The current pair of System Route Maps, DC/MD (PDFs) and DC/VA (PDF), display the travel patterns for each Metrobus route in each jurisdiction (MD, DC, VA). In short, they answer the question, “How can I get there on the bus?”  These geographically detailed maps chart out the complex routes Metrobus travels, leading customers from the origin to the destination of their trip, calling out street names, shared routes, schools and points of interest along the way.

Subset of the previous DC Metrobus map showing northeast DC

While these maps have served their purpose over the years in acclimating customers to Metro’s bus network, there is room for improvement.  For instance, while the current system maps display all the bus service for Metro, there is no consideration given to frequency of service, i.e. how often a bus runs.  This could cause problems in that while the map might show that a bus route services a particular area, it does not relay information that the bus might only service that area during the a.m. rush or on the weekend.  In addition, while the maps are geographically detailed, this detail comes at a high price; cluttering the map with many lines in many directions that make it difficult for customers to follow along and actually trace the pattern of the route they need.

These and other deficiencies in the current system map have been the impetus for WMATA looking into different ways to illustrate our bus service.  In November of 2010, Metro’s Office of Long Range Planning released a draft “Metrobus High-Frequency Corridors Map” on this site, to gather feedback on how we might better explain our complicated bus system to users.  The feedback received was incorporated into additional planning work on a Metrobus map design.

Following extensive design work, Metro is pleased to announce revised draft system maps that more clearly depict bus routes and delineate frequency of service, all part of our ever evolving efforts to provide richer and clearer travel information to our customers.  Click the links below to view samples of the new maps. Feel free to give us your feedback, and note that these maps will be revised based on feedback from customers.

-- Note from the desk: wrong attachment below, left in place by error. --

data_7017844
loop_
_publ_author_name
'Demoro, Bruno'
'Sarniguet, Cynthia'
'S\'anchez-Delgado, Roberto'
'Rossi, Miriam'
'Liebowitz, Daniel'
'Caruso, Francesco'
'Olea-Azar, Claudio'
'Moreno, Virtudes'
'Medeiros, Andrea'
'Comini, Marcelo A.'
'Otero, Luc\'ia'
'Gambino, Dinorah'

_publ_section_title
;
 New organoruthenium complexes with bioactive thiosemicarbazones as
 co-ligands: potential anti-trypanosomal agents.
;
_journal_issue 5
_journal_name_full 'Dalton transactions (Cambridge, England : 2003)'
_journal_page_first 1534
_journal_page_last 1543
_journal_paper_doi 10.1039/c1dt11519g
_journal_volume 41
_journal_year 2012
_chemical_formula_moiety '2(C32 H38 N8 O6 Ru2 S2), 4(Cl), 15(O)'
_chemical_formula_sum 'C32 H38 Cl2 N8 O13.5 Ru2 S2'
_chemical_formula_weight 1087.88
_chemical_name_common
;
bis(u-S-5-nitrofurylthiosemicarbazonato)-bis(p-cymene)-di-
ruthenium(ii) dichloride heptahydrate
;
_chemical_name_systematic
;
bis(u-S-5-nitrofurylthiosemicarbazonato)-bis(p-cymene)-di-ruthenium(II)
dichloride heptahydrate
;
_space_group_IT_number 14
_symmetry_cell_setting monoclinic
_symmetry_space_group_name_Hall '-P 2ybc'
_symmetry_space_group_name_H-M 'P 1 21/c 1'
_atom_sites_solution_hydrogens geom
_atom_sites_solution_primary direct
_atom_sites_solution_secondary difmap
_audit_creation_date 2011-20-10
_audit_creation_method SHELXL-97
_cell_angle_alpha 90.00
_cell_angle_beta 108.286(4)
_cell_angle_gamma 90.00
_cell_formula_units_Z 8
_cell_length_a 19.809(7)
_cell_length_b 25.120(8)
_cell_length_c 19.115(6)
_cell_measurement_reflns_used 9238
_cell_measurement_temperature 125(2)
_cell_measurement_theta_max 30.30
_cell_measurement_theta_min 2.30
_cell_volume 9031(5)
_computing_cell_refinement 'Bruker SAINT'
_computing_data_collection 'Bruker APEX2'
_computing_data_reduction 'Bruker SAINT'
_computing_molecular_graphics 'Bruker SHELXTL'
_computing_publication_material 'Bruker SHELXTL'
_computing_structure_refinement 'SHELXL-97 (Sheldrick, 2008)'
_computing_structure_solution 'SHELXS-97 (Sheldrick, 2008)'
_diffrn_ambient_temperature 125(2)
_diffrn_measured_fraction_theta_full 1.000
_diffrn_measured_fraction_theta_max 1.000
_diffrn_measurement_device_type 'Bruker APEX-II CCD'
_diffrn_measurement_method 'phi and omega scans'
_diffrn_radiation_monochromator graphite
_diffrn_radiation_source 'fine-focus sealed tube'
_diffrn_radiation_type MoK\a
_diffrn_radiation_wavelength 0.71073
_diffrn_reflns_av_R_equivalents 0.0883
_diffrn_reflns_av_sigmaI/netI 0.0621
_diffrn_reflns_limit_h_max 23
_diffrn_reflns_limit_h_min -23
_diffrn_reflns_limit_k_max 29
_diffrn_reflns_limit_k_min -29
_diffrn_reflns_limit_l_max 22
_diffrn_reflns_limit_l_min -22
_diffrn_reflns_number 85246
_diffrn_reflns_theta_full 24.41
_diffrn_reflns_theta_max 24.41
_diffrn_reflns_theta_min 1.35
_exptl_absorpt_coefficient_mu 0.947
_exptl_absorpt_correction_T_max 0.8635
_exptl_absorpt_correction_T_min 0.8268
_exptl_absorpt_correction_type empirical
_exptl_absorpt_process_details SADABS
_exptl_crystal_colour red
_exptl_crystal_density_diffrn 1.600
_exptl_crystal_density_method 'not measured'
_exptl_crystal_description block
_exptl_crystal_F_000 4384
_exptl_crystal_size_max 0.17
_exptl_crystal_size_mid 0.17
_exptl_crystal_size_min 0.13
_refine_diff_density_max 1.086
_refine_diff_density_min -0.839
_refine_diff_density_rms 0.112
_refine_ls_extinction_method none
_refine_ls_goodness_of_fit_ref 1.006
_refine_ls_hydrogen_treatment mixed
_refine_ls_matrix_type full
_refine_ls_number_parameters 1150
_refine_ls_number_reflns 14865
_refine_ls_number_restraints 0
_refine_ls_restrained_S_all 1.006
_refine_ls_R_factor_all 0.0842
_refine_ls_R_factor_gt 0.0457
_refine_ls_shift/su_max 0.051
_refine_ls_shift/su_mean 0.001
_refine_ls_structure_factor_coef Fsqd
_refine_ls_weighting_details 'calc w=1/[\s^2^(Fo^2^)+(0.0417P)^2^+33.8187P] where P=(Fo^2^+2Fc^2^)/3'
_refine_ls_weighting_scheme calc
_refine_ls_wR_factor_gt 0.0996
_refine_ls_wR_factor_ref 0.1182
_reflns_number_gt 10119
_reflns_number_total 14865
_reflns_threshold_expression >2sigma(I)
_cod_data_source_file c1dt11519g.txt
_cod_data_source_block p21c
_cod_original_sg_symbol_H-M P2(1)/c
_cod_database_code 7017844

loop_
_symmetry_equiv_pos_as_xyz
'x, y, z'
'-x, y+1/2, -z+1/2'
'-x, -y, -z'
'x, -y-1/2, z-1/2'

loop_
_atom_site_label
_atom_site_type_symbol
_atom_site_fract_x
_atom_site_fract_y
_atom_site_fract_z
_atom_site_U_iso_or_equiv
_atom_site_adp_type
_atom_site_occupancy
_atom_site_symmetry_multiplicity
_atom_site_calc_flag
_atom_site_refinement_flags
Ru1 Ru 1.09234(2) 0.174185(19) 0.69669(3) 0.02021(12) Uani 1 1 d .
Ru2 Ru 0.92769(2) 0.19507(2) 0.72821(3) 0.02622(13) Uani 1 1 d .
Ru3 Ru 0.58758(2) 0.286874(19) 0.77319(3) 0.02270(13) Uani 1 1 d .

Subset of new draft DC Metrobus map showing northeast DC.


Below, you will find some key features of the system map redesign: Read more…

Categories: Planning Studies Tags: ,

Developing Metrorail Service Standards

September 5th, 2012 16 comments

Just as Metro has standards guiding major policy decisions for its bus services, we are now taking the first steps in establishing a similar framework for its rail service. Service standards are important to define service quality and quantity as well as future capital investment needs, such as increasing core capacity and adding more service. As with any standard, there are constraints. Physical constraints include equipment, system capacity and tunnel throughput. In addition to physical limitations, there are budget constraints for staff, to make system investments or to purchase more rail cars. To begin the formalization of service standards, Metro is starting with three, simple key standards:hours of service, rush hour headway and rush hour capacity. Establishing the foundation for rail service standards now will allow us to add more quality standards in the future. Additionally, these service standards will provide a base for further discussions to come in Board’s strategic planning effort. To ensure we’re heading in the right direction, we’d like your input. Watch this video and then please provide your comments.